Candace R. Corvey, acting director of Research Administrations, is expected soon to become permanent director, Harvard official said recently.
Corvey moved up the ladder tow weeks ago form her post as Director of Financial Services in the Office of Sponsored Research when former Director A. Simone Reagor became Administrative Dean of the Law School.
Corvey said yesterday that so far she has devoted most of her attention to the demand by the U.S. Department of Health and Human Services (HHS) that Harvard return $18 million it claims the University overcharged the government for federally funded research.
Harvard currently receives more funding from HHS than from any other government agency, Corvey said, adding that she could offer no further comment on the case until after University lawyers appeal the charge sometime before October 19.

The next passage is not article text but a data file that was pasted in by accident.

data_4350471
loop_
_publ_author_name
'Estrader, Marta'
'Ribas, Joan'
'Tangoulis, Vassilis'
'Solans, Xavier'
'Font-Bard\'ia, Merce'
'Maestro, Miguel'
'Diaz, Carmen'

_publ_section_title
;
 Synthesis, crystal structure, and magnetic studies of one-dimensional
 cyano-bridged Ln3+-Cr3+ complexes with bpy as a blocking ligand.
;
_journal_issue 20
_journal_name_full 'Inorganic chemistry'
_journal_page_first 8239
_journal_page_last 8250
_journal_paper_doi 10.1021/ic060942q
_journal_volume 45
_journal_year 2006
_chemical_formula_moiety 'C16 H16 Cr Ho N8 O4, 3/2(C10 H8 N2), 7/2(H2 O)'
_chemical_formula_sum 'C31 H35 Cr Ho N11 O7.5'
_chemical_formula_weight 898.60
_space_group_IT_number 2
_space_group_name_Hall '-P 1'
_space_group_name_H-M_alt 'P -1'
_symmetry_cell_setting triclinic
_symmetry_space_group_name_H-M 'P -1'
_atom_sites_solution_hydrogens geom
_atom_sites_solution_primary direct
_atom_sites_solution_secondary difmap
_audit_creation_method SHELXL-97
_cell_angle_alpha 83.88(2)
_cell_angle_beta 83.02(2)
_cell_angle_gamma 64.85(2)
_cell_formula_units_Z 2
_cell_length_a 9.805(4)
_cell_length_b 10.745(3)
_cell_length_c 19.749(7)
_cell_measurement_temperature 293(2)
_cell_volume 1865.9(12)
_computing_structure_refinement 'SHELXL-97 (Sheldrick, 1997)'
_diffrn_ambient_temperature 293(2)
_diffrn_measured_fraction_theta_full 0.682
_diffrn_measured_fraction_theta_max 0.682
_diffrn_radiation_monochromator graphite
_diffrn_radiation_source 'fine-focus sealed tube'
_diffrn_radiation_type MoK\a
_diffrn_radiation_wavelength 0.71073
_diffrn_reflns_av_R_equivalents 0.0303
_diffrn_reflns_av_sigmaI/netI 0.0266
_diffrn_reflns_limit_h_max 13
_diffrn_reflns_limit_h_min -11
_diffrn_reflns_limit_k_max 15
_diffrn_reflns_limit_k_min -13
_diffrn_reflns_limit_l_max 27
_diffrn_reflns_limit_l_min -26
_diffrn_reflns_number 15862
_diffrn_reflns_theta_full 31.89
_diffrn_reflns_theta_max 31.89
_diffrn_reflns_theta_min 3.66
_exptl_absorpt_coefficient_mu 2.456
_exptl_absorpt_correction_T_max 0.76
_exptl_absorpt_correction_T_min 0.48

Corvey's responsibilities have included coordination of activities in the Office of Patents, Copyrights and Licensing. These offices, she said, aid the faculty in both obtaining grants for research and "protecting the fruits of their research."
For example, the Office of Sponsored Research, she said, acts as a go-between for professors and potential sponsors, the biggest of which is the U.S. federal government, which funded $110 million Harvard projects over the last fiscal year.
Close to 80 percent of federal funding goes toward biomedical research conducted in the Medical School, the School of Public Health or by members of the Faculty, she added.
In recent months the Office of Sponsored Research has worked to reduce for researchers the burden of recording time spent of federally funded projects, Covery said. She added that the University agreed to settle for less grant money in exchange for less paperwork for professors.
Corvey came to the University in January of 1981 to work as a financial analyst for Administrative Vice President Robert H. Scott when he was Associate Director of Financial Systems.
By November of 1982 she had moved to the position under Reagor where, according to Reagor, the two worked closely until last month.